A new breed of entrepreneurs are creating jobs, opportunities and good news in a region that desperately needs them, writes Yousef Tuqan Tuqan
In 2007, a high school student in Amman named Alaa’ Alsallal received a cease-and-desist letter from the most unlikely of people: JK Rowling.
Frustrated with the delay in the Harry Potter books being translated into Arabic, Alaa gathered over 50 people on a discussion forum, who then set about to translate the latest instalment in the series – Harry Potter and the Deathly Hallows – in time for Eid.
Usually a popular English book takes six months to translate into Arabic. They did it in one month and then gave it away for free online. After that, the letter from Harry Potter’s lawyers arrived. To avoid legal troubles, Alaa shut down his server. But a seed was planted.
In 2010, Alaa founded Jamalon (which means the top of the pyramid) with $2,000 in savings and his mother,
brothers and sisters as his only employees. Today, Jamalon offers over 9.5 million books in Arabic, has over 100 employees and is valued at over 10 million dollars. Not bad for a Harry Potter fan from Jordan, huh?
Alaa’s story is amazing. But what is truly amazing is how many like him exist in the Middle East and North Africa ecosystem. How many
other young men and women are turning their passions into their professions?
In a region plagued by sectarianism, strict border controls and government bureaucracy, a new revolution
is underway. Arab start-ups from across the region are using the internet to connect and empower the Arab digital generation through platforms, tools and technologies.
These new start-ups are creating jobs, creating wealth and creating good news in a region sorely in need of all of them. These start-ups are not only changing the communication landscape, but changing commerce and changing culture.
Since I was the first speaker at Dubai Lynx, allow me to be the first one to put up what will be a movable feast of statistics around Middle East usage and adoption of social media. As you know, Arabs have an opinion on everything, so here’s mine.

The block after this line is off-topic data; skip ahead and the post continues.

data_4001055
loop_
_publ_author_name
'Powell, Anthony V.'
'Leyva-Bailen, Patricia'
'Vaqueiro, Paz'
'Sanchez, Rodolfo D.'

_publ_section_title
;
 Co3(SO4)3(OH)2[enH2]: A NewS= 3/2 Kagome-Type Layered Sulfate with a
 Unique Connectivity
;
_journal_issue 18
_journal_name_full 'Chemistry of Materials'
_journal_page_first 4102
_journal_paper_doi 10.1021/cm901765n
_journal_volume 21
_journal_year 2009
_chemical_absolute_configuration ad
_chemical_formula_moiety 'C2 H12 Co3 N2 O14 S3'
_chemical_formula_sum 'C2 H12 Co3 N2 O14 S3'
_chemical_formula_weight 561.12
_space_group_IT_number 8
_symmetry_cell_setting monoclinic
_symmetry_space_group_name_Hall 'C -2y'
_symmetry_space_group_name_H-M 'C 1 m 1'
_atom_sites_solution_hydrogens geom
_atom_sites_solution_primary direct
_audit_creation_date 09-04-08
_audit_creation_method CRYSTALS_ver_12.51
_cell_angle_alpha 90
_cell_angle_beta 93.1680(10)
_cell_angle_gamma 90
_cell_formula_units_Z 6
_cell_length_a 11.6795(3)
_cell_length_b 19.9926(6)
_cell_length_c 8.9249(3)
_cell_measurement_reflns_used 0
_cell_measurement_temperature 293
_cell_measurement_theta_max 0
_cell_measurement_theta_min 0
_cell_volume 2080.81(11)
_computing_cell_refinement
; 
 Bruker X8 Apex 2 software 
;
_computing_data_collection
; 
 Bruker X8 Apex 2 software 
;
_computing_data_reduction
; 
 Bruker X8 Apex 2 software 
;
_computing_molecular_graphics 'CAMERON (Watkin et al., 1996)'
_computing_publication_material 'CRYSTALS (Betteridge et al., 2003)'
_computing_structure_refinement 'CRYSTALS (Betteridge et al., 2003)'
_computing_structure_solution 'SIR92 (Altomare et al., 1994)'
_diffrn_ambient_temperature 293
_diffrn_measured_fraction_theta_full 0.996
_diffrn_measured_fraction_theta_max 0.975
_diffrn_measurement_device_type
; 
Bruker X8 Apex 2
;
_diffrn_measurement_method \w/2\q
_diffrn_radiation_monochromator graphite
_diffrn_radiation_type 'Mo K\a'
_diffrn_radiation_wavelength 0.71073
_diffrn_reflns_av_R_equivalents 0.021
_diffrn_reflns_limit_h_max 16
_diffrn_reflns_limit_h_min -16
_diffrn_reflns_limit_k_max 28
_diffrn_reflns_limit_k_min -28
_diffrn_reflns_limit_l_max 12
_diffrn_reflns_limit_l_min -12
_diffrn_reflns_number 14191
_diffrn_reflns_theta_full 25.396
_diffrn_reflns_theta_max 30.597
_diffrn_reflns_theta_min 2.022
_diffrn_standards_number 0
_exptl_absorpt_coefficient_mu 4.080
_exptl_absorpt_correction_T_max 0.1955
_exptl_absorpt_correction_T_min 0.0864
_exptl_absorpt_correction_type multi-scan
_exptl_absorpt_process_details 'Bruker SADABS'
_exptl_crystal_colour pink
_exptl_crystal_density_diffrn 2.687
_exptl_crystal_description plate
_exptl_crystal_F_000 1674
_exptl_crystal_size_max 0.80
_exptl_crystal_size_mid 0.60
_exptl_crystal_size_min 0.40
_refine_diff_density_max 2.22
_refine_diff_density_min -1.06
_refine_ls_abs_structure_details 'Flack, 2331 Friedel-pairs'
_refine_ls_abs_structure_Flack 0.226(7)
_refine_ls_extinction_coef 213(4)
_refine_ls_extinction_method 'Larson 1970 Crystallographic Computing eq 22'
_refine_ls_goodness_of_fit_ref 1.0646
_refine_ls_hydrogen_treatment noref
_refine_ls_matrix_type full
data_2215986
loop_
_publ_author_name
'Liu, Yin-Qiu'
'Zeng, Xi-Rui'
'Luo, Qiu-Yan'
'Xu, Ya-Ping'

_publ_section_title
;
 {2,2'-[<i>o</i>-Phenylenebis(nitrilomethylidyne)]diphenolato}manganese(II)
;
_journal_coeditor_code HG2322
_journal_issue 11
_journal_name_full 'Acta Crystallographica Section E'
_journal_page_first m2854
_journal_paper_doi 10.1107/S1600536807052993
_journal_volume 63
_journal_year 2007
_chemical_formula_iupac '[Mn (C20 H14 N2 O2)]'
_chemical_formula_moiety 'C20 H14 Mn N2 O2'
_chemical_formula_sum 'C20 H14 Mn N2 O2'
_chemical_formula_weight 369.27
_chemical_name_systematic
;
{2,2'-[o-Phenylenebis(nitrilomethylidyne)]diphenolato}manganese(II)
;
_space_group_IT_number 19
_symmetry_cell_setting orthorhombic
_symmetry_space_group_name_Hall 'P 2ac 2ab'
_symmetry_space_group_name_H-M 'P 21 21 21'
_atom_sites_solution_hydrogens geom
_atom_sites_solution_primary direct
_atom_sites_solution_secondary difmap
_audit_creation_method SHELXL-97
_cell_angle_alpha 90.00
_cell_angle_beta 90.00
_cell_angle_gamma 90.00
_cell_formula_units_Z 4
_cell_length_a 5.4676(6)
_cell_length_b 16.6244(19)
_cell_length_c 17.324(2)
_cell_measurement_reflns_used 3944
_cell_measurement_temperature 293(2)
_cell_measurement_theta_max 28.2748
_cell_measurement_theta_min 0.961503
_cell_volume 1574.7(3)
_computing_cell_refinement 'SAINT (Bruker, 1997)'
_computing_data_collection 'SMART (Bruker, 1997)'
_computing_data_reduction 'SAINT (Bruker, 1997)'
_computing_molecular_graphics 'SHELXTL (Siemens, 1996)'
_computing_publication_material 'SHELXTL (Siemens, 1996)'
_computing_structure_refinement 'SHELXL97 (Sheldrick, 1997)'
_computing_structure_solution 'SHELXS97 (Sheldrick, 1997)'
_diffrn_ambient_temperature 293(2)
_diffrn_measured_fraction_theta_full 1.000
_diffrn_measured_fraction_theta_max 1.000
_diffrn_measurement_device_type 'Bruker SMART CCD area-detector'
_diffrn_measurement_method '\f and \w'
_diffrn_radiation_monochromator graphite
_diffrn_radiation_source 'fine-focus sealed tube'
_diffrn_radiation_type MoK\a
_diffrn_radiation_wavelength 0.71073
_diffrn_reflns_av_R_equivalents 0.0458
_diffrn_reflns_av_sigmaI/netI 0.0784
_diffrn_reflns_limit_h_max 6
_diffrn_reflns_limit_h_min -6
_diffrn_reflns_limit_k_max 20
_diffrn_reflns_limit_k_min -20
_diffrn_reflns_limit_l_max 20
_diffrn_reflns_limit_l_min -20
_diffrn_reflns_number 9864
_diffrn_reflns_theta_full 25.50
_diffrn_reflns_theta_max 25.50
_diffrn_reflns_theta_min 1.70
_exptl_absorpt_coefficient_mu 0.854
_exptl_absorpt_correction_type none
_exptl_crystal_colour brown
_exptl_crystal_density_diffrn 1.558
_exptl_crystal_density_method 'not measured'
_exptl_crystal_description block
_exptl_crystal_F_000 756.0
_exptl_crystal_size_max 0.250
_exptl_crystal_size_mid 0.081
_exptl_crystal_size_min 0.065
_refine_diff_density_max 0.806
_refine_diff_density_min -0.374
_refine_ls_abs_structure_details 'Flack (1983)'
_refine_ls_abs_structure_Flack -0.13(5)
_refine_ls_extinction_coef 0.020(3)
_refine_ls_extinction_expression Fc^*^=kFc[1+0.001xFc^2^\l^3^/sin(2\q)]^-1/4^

Facebook’s growth has been incredible in the region, with over 120 million active users in the MENA region. Some 83 per cent of them access it every day and 79 per cent of them do it via a mobile device. And we are the fastest-growing consumers of video.
Despite Twitter’s stall in most of the world, it continues to enjoy growth and heavy usage in MENA. YouTube continues to go from strength to strength and continues to experience a huge growth trajectory in the region. Between 2013 and 2015, daily video views increased by 200 million in MENA alone.
We have an insatiable appetite for Instagram with over 25 million users in MENA, a four times growth rate since 2013. Every day, Instagram sees 6.1 million daily users from Saudi Arabia, 1.2 million from the United Arab Emirates and 1.1 million from Egypt.
While retailers in the UAE are quietly grumbling about dwindling sales, frugal tourists and endless price-cutting, one retailer is setting new records and growing phe retailer Souq.com raised $275 million in funding to help grow their operations.
But it’s not just the ‘Amazon of the Middle East’ that is redefining commerce in the region. Check out online marketplace Haraj, a Saudi website where you can buy or sell nearly anything. And when I say anything, I mean anything. Apart from the usual iPhones, Toyotas and real estate you can also purchase sheep or camels.
What’s equally remarkable about Haraj is its payment service. You don’t pay online – instead, you sign an online pledge to pay the seller and the seller pledges to pay Haraj a handling fee. Through this, Haraj claims to conduct over $20 million in annual transactions.
And as our modes of communication and culture have changed, it’s only natural that our own culture has followed suit. And everything in our culture is ripe for disruption, even some of our most traditional habits.
Today, websites like et3arraf.com offer young Arab men and women the chance to meet, flirt and fall in love, but within traditional boundaries. Users have to chat before being allowed to see photos of one another.
And don’t call them the Tinder of the Middle East. As its founder Cédric Maalouf says: “It’s not a dating site… because dating doesn’t exist in the Arab world. We position ourselves as an online marriage agency.”
What is most amazing is that all of these companies have revolutionised the Middle East without firing a single shot. Instead, they have taken advantage of the region’s inherent limitations and inefficiencies to create regionally relevant, world-class platforms that are creating jobs, opportunities and good news in a region desperate for them.
Yousef Tuqan Tuqan is vice chairman of marketing and analytics at Careem.